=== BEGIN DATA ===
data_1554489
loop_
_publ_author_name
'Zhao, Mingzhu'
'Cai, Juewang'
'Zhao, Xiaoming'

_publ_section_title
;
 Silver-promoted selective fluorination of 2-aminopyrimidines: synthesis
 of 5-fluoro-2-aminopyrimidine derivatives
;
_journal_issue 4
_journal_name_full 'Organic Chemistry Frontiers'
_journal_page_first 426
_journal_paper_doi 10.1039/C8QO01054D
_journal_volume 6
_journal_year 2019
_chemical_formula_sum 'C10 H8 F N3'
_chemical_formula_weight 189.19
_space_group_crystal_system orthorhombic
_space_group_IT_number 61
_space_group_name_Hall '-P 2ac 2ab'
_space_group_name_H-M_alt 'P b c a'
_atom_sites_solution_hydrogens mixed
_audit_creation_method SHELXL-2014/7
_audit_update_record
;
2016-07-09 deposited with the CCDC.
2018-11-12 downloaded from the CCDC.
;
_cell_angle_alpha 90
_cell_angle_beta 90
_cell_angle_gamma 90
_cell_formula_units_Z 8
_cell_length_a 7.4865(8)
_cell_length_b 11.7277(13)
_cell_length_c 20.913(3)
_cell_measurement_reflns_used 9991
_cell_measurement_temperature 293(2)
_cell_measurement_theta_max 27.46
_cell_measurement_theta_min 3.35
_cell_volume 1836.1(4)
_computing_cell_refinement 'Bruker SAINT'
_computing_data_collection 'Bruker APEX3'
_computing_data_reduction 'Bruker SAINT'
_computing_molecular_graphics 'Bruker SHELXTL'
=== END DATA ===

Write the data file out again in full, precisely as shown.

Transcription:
data_1554489
loop_
_publ_author_name
'Zhao, Mingzhu'
'Cai, Juewang'
'Zhao, Xiaoming'

_publ_section_title
;
 Silver-promoted selective fluorination of 2-aminopyrimidines: synthesis
 of 5-fluoro-2-aminopyrimidine derivatives
;
_journal_issue 4
_journal_name_full 'Organic Chemistry Frontiers'
_journal_page_first 426
_journal_paper_doi 10.1039/C8QO01054D
_journal_volume 6
_journal_year 2019
_chemical_formula_sum 'C10 H8 F N3'
_chemical_formula_weight 189.19
_space_group_crystal_system orthorhombic
_space_group_IT_number 61
_space_group_name_Hall '-P 2ac 2ab'
_space_group_name_H-M_alt 'P b c a'
_atom_sites_solution_hydrogens mixed
_audit_creation_method SHELXL-2014/7
_audit_update_record
;
2016-07-09 deposited with the CCDC.
2018-11-12 downloaded from the CCDC.
;
_cell_angle_alpha 90
_cell_angle_beta 90
_cell_angle_gamma 90
_cell_formula_units_Z 8
_cell_length_a 7.4865(8)
_cell_length_b 11.7277(13)
_cell_length_c 20.913(3)
_cell_measurement_reflns_used 9991
_cell_measurement_temperature 293(2)
_cell_measurement_theta_max 27.46
_cell_measurement_theta_min 3.35
_cell_volume 1836.1(4)
_computing_cell_refinement 'Bruker SAINT'
_computing_data_collection 'Bruker APEX3'
_computing_data_reduction 'Bruker SAINT'
_computing_molecular_graphics 'Bruker SHELXTL'